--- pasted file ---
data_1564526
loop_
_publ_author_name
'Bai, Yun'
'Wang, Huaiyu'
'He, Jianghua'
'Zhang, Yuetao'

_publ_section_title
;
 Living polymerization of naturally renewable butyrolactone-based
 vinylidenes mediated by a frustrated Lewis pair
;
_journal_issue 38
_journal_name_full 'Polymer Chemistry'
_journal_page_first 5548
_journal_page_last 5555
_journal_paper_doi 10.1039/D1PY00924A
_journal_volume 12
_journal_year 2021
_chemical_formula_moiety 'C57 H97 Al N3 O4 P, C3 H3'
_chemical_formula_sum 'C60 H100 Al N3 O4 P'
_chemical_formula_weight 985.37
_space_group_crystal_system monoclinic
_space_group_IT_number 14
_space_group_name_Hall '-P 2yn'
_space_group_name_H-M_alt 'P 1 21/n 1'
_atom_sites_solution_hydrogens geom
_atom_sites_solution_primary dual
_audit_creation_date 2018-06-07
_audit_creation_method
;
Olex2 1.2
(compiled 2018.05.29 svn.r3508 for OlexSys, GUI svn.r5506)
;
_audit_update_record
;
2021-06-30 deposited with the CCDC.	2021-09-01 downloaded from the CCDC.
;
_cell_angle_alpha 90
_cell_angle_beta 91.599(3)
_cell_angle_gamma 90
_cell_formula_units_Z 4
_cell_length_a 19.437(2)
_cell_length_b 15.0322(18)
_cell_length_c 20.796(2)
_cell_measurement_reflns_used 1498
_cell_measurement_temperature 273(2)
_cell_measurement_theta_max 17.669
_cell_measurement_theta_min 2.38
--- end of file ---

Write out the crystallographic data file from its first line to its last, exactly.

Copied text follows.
data_1564526
loop_
_publ_author_name
'Bai, Yun'
'Wang, Huaiyu'
'He, Jianghua'
'Zhang, Yuetao'

_publ_section_title
;
 Living polymerization of naturally renewable butyrolactone-based
 vinylidenes mediated by a frustrated Lewis pair
;
_journal_issue 38
_journal_name_full 'Polymer Chemistry'
_journal_page_first 5548
_journal_page_last 5555
_journal_paper_doi 10.1039/D1PY00924A
_journal_volume 12
_journal_year 2021
_chemical_formula_moiety 'C57 H97 Al N3 O4 P, C3 H3'
_chemical_formula_sum 'C60 H100 Al N3 O4 P'
_chemical_formula_weight 985.37
_space_group_crystal_system monoclinic
_space_group_IT_number 14
_space_group_name_Hall '-P 2yn'
_space_group_name_H-M_alt 'P 1 21/n 1'
_atom_sites_solution_hydrogens geom
_atom_sites_solution_primary dual
_audit_creation_date 2018-06-07
_audit_creation_method
;
Olex2 1.2
(compiled 2018.05.29 svn.r3508 for OlexSys, GUI svn.r5506)
;
_audit_update_record
;
2021-06-30 deposited with the CCDC.	2021-09-01 downloaded from the CCDC.
;
_cell_angle_alpha 90
_cell_angle_beta 91.599(3)
_cell_angle_gamma 90
_cell_formula_units_Z 4
_cell_length_a 19.437(2)
_cell_length_b 15.0322(18)
_cell_length_c 20.796(2)
_cell_measurement_reflns_used 1498
_cell_measurement_temperature 273(2)
_cell_measurement_theta_max 17.669
_cell_measurement_theta_min 2.38